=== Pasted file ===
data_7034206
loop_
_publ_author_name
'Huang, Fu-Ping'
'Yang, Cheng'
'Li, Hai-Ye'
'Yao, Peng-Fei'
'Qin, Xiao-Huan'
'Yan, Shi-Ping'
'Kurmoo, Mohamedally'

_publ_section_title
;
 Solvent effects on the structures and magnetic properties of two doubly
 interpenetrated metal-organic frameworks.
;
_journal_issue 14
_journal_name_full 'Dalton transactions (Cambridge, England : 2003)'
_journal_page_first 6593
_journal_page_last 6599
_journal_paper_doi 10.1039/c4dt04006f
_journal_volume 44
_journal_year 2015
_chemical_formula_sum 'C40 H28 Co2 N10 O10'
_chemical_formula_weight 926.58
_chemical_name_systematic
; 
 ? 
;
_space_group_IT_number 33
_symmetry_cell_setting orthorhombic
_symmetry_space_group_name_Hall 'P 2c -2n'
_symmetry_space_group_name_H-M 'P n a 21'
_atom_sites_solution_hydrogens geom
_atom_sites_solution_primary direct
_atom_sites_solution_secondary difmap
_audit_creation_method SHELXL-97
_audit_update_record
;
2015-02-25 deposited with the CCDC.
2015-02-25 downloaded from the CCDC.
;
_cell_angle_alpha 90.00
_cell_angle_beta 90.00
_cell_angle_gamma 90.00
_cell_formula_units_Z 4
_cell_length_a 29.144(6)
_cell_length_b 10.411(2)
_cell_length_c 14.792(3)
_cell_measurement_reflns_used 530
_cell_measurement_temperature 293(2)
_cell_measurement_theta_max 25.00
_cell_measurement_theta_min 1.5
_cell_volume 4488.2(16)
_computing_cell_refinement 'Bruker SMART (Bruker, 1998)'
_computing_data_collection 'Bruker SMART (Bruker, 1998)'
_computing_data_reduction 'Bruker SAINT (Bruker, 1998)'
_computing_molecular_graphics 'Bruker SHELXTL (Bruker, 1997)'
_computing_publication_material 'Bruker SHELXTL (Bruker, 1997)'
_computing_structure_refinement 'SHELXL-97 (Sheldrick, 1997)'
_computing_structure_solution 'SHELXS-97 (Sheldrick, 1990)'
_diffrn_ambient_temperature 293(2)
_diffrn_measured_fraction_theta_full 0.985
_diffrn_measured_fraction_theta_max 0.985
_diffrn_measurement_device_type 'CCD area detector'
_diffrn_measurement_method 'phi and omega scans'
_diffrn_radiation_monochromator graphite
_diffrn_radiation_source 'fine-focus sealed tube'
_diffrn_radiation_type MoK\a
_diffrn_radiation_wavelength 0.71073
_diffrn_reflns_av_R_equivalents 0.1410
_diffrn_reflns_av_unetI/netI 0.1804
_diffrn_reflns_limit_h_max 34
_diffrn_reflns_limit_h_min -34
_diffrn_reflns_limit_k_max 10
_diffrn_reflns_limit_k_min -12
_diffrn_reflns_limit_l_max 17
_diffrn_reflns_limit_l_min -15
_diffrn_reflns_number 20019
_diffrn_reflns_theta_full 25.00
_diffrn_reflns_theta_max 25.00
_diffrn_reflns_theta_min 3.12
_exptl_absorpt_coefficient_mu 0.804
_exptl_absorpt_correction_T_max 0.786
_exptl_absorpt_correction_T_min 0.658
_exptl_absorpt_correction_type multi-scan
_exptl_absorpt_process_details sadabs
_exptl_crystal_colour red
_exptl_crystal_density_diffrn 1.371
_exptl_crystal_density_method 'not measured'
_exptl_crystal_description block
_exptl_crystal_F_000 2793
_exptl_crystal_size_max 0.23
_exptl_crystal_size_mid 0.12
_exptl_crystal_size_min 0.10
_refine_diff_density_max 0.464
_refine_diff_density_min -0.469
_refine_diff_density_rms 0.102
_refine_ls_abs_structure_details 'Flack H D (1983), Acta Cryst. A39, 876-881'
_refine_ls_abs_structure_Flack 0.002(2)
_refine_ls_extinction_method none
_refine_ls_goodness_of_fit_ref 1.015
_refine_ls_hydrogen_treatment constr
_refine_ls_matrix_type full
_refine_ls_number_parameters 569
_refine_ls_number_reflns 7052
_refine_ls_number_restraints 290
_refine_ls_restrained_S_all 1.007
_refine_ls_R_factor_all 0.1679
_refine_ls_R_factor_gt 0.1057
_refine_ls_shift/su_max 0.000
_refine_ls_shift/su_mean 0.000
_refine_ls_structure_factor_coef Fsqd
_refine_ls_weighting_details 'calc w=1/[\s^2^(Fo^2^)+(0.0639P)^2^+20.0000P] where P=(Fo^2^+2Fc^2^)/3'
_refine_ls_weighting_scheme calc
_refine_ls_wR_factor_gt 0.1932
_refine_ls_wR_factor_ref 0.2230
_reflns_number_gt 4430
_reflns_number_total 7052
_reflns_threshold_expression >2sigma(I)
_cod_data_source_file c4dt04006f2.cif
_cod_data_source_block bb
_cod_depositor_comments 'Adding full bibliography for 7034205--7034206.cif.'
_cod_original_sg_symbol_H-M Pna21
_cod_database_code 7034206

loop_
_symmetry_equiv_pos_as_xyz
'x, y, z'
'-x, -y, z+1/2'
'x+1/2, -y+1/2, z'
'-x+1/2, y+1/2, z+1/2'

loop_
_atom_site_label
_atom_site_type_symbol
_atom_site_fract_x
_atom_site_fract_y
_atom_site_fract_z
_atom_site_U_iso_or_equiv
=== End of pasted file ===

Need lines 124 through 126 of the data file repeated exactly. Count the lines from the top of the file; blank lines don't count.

_cod_database_code 7034206

loop_
_symmetry_equiv_pos_as_xyz